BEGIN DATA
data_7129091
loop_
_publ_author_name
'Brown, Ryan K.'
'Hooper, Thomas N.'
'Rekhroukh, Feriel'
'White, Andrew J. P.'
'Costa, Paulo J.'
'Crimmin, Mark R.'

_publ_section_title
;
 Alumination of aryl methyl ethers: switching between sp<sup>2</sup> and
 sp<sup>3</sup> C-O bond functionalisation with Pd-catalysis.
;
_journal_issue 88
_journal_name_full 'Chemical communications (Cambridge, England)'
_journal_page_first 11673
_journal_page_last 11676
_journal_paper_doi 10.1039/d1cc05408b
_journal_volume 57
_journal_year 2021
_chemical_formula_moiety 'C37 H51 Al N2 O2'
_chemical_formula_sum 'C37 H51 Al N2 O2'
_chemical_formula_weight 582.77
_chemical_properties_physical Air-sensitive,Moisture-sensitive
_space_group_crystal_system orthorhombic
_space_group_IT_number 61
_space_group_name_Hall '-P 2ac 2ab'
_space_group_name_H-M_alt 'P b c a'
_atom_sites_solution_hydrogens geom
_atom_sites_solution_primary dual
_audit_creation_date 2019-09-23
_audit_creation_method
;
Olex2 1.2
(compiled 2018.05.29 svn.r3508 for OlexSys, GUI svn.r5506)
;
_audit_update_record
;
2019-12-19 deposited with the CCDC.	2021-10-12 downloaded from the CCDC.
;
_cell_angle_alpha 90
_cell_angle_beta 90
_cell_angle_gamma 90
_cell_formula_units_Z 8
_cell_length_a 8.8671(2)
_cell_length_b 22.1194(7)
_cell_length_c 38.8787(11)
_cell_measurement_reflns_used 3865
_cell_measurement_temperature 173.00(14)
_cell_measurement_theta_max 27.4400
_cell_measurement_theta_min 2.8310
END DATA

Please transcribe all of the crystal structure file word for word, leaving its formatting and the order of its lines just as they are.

data_7129091
loop_
_publ_author_name
'Brown, Ryan K.'
'Hooper, Thomas N.'
'Rekhroukh, Feriel'
'White, Andrew J. P.'
'Costa, Paulo J.'
'Crimmin, Mark R.'

_publ_section_title
;
 Alumination of aryl methyl ethers: switching between sp<sup>2</sup> and
 sp<sup>3</sup> C-O bond functionalisation with Pd-catalysis.
;
_journal_issue 88
_journal_name_full 'Chemical communications (Cambridge, England)'
_journal_page_first 11673
_journal_page_last 11676
_journal_paper_doi 10.1039/d1cc05408b
_journal_volume 57
_journal_year 2021
_chemical_formula_moiety 'C37 H51 Al N2 O2'
_chemical_formula_sum 'C37 H51 Al N2 O2'
_chemical_formula_weight 582.77
_chemical_properties_physical Air-sensitive,Moisture-sensitive
_space_group_crystal_system orthorhombic
_space_group_IT_number 61
_space_group_name_Hall '-P 2ac 2ab'
_space_group_name_H-M_alt 'P b c a'
_atom_sites_solution_hydrogens geom
_atom_sites_solution_primary dual
_audit_creation_date 2019-09-23
_audit_creation_method
;
Olex2 1.2
(compiled 2018.05.29 svn.r3508 for OlexSys, GUI svn.r5506)
;
_audit_update_record
;
2019-12-19 deposited with the CCDC.	2021-10-12 downloaded from the CCDC.
;
_cell_angle_alpha 90
_cell_angle_beta 90
_cell_angle_gamma 90
_cell_formula_units_Z 8
_cell_length_a 8.8671(2)
_cell_length_b 22.1194(7)
_cell_length_c 38.8787(11)
_cell_measurement_reflns_used 3865
_cell_measurement_temperature 173.00(14)
_cell_measurement_theta_max 27.4400
_cell_measurement_theta_min 2.8310